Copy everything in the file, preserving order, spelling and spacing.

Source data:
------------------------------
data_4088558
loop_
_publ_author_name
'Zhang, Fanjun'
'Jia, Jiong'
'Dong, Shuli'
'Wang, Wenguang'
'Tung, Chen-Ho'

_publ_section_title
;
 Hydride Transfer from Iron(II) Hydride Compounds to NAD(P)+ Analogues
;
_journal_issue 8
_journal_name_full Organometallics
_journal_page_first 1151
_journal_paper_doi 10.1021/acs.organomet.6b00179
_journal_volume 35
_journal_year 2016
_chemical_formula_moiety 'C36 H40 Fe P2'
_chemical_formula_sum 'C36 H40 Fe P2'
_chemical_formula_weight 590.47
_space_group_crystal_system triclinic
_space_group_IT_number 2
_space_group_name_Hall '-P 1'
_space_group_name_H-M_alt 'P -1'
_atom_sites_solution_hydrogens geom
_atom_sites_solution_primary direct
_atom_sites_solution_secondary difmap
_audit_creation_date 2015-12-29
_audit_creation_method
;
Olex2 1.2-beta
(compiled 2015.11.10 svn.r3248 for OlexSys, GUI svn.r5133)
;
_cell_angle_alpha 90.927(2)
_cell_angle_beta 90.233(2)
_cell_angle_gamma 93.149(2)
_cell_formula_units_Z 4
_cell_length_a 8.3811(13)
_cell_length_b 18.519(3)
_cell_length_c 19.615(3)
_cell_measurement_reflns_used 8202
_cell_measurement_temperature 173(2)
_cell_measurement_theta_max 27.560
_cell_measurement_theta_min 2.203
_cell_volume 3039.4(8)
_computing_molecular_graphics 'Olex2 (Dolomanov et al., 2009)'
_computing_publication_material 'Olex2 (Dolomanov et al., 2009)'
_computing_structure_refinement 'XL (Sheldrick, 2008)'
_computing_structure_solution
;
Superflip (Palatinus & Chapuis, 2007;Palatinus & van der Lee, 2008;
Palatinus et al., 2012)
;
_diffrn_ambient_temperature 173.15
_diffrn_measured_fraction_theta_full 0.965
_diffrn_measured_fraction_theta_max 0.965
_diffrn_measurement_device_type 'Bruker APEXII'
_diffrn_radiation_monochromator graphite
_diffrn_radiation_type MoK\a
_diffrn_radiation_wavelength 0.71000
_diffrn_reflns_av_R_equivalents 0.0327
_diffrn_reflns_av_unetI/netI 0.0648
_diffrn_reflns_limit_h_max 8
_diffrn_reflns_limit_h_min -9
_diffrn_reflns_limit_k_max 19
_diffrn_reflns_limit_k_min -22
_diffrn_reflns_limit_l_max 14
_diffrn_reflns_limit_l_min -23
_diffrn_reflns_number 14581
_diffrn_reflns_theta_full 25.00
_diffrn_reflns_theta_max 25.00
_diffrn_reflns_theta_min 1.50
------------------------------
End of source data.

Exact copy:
data_4088558
loop_
_publ_author_name
'Zhang, Fanjun'
'Jia, Jiong'
'Dong, Shuli'
'Wang, Wenguang'
'Tung, Chen-Ho'

_publ_section_title
;
 Hydride Transfer from Iron(II) Hydride Compounds to NAD(P)+ Analogues
;
_journal_issue 8
_journal_name_full Organometallics
_journal_page_first 1151
_journal_paper_doi 10.1021/acs.organomet.6b00179
_journal_volume 35
_journal_year 2016
_chemical_formula_moiety 'C36 H40 Fe P2'
_chemical_formula_sum 'C36 H40 Fe P2'
_chemical_formula_weight 590.47
_space_group_crystal_system triclinic
_space_group_IT_number 2
_space_group_name_Hall '-P 1'
_space_group_name_H-M_alt 'P -1'
_atom_sites_solution_hydrogens geom
_atom_sites_solution_primary direct
_atom_sites_solution_secondary difmap
_audit_creation_date 2015-12-29
_audit_creation_method
;
Olex2 1.2-beta
(compiled 2015.11.10 svn.r3248 for OlexSys, GUI svn.r5133)
;
_cell_angle_alpha 90.927(2)
_cell_angle_beta 90.233(2)
_cell_angle_gamma 93.149(2)
_cell_formula_units_Z 4
_cell_length_a 8.3811(13)
_cell_length_b 18.519(3)
_cell_length_c 19.615(3)
_cell_measurement_reflns_used 8202
_cell_measurement_temperature 173(2)
_cell_measurement_theta_max 27.560
_cell_measurement_theta_min 2.203
_cell_volume 3039.4(8)
_computing_molecular_graphics 'Olex2 (Dolomanov et al., 2009)'
_computing_publication_material 'Olex2 (Dolomanov et al., 2009)'
_computing_structure_refinement 'XL (Sheldrick, 2008)'
_computing_structure_solution
;
Superflip (Palatinus & Chapuis, 2007;Palatinus & van der Lee, 2008;
Palatinus et al., 2012)
;
_diffrn_ambient_temperature 173.15
_diffrn_measured_fraction_theta_full 0.965
_diffrn_measured_fraction_theta_max 0.965
_diffrn_measurement_device_type 'Bruker APEXII'
_diffrn_radiation_monochromator graphite
_diffrn_radiation_type MoK\a
_diffrn_radiation_wavelength 0.71000
_diffrn_reflns_av_R_equivalents 0.0327
_diffrn_reflns_av_unetI/netI 0.0648
_diffrn_reflns_limit_h_max 8
_diffrn_reflns_limit_h_min -9
_diffrn_reflns_limit_k_max 19
_diffrn_reflns_limit_k_min -22
_diffrn_reflns_limit_l_max 14
_diffrn_reflns_limit_l_min -23
_diffrn_reflns_number 14581
_diffrn_reflns_theta_full 25.00
_diffrn_reflns_theta_max 25.00
_diffrn_reflns_theta_min 1.50